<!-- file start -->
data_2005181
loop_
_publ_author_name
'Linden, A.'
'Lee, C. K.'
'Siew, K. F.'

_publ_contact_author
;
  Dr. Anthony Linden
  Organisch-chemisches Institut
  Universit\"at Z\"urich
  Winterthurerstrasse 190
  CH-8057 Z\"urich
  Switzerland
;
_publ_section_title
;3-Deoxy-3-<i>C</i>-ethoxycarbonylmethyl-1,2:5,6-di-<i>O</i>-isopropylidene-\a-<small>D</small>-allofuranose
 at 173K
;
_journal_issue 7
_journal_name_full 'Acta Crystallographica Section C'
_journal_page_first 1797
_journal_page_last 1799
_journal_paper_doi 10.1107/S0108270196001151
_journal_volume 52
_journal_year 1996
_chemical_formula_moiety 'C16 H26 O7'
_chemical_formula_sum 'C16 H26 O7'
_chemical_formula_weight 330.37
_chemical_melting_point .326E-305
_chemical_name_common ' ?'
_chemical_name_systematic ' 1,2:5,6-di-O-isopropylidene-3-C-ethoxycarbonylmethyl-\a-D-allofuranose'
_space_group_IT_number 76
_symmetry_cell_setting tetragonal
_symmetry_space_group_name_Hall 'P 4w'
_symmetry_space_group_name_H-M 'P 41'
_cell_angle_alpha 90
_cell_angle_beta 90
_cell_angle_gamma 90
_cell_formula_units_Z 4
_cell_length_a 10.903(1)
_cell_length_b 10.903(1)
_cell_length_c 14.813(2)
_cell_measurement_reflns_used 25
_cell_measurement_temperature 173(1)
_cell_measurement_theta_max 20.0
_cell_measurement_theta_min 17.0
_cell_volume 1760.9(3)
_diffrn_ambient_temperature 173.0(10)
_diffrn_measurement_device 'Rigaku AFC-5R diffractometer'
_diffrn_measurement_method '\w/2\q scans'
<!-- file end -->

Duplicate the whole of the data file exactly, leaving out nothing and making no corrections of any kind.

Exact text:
data_2005181
loop_
_publ_author_name
'Linden, A.'
'Lee, C. K.'
'Siew, K. F.'

_publ_contact_author
;
  Dr. Anthony Linden
  Organisch-chemisches Institut
  Universit\"at Z\"urich
  Winterthurerstrasse 190
  CH-8057 Z\"urich
  Switzerland
;
_publ_section_title
;3-Deoxy-3-<i>C</i>-ethoxycarbonylmethyl-1,2:5,6-di-<i>O</i>-isopropylidene-\a-<small>D</small>-allofuranose
 at 173K
;
_journal_issue 7
_journal_name_full 'Acta Crystallographica Section C'
_journal_page_first 1797
_journal_page_last 1799
_journal_paper_doi 10.1107/S0108270196001151
_journal_volume 52
_journal_year 1996
_chemical_formula_moiety 'C16 H26 O7'
_chemical_formula_sum 'C16 H26 O7'
_chemical_formula_weight 330.37
_chemical_melting_point .326E-305
_chemical_name_common ' ?'
_chemical_name_systematic ' 1,2:5,6-di-O-isopropylidene-3-C-ethoxycarbonylmethyl-\a-D-allofuranose'
_space_group_IT_number 76
_symmetry_cell_setting tetragonal
_symmetry_space_group_name_Hall 'P 4w'
_symmetry_space_group_name_H-M 'P 41'
_cell_angle_alpha 90
_cell_angle_beta 90
_cell_angle_gamma 90
_cell_formula_units_Z 4
_cell_length_a 10.903(1)
_cell_length_b 10.903(1)
_cell_length_c 14.813(2)
_cell_measurement_reflns_used 25
_cell_measurement_temperature 173(1)
_cell_measurement_theta_max 20.0
_cell_measurement_theta_min 17.0
_cell_volume 1760.9(3)
_diffrn_ambient_temperature 173.0(10)
_diffrn_measurement_device 'Rigaku AFC-5R diffractometer'
_diffrn_measurement_method '\w/2\q scans'